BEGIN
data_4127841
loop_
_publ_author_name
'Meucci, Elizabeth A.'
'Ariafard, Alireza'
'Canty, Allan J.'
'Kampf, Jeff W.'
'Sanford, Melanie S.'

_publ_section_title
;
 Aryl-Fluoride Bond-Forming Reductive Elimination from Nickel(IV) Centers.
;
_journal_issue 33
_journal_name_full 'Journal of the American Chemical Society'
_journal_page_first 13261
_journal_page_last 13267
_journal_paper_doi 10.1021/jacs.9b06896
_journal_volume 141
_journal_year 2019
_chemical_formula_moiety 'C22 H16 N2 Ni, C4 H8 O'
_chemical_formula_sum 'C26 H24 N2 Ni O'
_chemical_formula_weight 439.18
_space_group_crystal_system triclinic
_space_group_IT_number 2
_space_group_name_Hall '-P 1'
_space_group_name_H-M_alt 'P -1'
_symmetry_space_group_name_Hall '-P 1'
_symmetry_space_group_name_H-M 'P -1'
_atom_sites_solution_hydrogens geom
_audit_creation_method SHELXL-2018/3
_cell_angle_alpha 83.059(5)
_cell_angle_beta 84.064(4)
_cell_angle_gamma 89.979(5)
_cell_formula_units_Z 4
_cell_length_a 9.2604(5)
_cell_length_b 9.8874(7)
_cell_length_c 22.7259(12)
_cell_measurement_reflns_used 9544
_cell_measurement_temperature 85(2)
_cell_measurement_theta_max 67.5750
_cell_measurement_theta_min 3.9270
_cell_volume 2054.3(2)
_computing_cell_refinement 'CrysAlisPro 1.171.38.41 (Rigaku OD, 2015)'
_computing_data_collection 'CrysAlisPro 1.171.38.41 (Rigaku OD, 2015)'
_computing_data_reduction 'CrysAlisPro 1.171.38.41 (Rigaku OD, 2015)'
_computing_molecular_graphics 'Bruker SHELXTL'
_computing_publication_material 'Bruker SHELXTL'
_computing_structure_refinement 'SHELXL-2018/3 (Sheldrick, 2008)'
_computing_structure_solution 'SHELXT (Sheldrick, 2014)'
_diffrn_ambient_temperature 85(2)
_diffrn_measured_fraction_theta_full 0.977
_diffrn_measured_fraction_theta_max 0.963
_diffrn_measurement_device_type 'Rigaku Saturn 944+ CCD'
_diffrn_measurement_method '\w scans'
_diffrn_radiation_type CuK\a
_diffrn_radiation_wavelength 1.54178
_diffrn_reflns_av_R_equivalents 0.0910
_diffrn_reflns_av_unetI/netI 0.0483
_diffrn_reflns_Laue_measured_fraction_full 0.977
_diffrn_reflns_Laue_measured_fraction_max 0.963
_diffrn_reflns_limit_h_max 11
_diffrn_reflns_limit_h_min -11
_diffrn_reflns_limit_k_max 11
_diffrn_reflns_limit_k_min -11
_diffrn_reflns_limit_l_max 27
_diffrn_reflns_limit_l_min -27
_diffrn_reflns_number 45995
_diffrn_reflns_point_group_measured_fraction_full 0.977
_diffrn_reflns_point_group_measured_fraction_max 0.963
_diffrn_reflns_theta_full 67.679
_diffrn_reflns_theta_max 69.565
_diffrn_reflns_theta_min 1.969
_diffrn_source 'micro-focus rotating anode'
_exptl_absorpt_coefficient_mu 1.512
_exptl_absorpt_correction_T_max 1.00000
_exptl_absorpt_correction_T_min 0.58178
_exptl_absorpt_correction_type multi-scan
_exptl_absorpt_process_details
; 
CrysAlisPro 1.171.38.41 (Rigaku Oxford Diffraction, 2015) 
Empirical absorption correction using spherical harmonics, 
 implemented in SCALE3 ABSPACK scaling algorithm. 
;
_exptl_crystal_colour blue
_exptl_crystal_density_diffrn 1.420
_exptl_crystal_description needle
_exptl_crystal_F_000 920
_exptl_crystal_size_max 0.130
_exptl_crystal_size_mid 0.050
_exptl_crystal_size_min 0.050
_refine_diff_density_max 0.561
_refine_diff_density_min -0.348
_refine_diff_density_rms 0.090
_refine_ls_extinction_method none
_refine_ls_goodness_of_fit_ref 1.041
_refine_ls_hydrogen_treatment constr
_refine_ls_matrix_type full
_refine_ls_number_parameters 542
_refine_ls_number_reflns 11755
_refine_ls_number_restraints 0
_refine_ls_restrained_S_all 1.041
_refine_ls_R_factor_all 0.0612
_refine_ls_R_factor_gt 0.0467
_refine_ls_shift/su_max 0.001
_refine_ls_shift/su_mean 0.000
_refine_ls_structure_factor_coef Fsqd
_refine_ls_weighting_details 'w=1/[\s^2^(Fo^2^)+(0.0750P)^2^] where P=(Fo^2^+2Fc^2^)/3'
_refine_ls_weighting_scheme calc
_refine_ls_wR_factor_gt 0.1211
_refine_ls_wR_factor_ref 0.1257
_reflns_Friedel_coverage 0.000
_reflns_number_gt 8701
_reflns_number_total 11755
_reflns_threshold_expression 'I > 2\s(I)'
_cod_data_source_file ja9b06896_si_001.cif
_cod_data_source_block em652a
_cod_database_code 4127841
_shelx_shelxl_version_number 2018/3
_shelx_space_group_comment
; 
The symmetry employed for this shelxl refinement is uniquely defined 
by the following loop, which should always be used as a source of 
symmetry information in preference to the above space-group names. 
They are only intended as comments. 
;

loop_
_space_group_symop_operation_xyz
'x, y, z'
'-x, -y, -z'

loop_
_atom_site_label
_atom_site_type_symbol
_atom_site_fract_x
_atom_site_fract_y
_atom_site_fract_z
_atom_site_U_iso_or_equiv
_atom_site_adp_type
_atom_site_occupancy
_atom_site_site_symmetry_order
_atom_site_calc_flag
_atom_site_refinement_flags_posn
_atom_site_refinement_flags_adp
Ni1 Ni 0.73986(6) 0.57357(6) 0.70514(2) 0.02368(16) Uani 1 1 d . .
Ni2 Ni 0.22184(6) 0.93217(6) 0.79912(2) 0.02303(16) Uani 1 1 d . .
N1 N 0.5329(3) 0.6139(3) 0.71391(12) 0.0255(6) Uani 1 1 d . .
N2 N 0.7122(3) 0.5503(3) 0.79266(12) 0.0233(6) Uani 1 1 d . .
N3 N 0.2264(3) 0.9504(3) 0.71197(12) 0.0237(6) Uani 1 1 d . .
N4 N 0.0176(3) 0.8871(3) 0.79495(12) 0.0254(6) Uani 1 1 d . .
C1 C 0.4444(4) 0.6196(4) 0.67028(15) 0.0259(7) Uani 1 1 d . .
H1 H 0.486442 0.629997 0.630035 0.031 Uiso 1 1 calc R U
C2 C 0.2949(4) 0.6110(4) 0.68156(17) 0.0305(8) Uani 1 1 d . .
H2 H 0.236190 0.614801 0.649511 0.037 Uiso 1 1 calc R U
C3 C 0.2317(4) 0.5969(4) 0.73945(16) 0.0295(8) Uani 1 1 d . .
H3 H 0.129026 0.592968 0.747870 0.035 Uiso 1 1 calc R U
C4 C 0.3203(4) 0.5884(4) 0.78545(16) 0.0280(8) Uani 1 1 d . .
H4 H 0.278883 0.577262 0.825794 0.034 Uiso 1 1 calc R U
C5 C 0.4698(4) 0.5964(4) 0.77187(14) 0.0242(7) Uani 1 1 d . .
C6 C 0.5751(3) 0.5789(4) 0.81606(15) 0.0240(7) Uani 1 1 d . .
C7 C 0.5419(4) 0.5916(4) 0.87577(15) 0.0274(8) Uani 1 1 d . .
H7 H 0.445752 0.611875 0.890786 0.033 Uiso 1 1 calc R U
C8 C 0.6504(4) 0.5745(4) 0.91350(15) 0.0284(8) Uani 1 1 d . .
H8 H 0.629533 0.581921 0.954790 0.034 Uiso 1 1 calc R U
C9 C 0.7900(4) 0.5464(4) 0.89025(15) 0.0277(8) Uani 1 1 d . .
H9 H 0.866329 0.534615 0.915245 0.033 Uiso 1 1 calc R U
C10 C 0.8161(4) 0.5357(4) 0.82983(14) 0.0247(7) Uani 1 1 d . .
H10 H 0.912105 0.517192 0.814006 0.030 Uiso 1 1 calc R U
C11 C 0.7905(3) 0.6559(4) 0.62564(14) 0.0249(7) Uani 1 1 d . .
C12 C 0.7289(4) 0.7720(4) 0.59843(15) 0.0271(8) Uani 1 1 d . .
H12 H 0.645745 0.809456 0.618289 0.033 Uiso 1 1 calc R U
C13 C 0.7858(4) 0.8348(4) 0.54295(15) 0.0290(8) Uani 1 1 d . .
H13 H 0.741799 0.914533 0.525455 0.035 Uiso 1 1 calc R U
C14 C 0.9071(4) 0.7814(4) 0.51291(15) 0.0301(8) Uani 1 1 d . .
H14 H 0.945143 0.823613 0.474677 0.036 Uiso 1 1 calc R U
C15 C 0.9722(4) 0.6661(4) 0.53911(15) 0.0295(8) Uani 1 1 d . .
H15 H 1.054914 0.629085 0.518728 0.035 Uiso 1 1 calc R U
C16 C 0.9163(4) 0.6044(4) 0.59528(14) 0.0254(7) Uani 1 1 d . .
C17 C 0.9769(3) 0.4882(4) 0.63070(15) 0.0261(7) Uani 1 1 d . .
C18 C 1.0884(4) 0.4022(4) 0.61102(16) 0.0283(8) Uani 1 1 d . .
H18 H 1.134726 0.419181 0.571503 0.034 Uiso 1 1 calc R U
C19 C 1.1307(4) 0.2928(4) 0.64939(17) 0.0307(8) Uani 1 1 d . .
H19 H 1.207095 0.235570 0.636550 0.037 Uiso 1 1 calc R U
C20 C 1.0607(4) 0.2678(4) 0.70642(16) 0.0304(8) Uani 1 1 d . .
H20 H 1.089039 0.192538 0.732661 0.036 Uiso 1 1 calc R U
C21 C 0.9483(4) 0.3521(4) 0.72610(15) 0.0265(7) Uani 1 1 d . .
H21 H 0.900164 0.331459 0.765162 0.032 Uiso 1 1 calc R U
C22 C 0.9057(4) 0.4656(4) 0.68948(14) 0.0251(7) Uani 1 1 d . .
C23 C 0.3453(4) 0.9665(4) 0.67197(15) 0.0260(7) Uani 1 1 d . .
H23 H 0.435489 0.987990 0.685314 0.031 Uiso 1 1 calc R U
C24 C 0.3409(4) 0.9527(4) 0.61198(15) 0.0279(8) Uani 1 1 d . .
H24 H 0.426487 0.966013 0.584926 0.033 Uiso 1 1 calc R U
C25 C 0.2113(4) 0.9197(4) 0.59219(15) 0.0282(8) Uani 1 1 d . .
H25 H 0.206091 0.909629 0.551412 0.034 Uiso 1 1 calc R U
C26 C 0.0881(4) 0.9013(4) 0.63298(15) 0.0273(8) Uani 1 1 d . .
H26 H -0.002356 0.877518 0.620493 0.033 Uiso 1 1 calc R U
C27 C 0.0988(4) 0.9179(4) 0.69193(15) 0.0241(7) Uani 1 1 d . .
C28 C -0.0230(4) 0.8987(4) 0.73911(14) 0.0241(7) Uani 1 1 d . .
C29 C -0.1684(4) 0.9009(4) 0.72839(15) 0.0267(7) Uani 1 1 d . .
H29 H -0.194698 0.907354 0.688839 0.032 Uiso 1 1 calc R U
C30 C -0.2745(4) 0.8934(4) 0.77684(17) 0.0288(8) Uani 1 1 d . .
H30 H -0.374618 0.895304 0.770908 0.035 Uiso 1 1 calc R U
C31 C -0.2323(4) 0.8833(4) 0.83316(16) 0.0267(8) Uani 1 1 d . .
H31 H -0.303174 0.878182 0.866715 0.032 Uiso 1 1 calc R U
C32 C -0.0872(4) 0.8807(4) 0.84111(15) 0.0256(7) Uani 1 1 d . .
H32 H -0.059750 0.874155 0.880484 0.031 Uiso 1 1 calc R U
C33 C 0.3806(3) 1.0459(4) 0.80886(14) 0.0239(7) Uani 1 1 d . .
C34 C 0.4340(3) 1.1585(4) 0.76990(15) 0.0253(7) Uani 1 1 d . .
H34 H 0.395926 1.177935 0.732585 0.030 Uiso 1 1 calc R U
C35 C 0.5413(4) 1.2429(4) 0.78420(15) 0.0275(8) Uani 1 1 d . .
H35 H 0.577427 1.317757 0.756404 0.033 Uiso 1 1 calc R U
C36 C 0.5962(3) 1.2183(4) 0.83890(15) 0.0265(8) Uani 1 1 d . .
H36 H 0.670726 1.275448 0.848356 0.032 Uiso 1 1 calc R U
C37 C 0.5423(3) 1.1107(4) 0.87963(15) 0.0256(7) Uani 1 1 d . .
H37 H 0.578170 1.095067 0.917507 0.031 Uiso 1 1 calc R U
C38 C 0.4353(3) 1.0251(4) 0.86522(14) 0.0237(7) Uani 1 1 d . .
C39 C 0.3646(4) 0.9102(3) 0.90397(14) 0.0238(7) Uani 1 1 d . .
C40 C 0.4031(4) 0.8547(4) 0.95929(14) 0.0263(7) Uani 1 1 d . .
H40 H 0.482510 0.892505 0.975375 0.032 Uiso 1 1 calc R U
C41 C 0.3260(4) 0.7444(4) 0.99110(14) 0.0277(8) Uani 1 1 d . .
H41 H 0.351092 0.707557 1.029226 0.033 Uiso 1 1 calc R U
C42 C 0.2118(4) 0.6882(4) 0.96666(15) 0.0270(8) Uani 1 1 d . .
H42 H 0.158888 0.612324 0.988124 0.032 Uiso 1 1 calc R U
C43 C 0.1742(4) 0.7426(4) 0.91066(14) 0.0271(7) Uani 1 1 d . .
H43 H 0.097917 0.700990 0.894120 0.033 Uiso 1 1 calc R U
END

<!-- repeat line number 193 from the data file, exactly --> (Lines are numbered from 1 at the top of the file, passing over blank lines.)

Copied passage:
C26 C 0.0881(4) 0.9013(4) 0.63298(15) 0.0273(8) Uani 1 1 d . .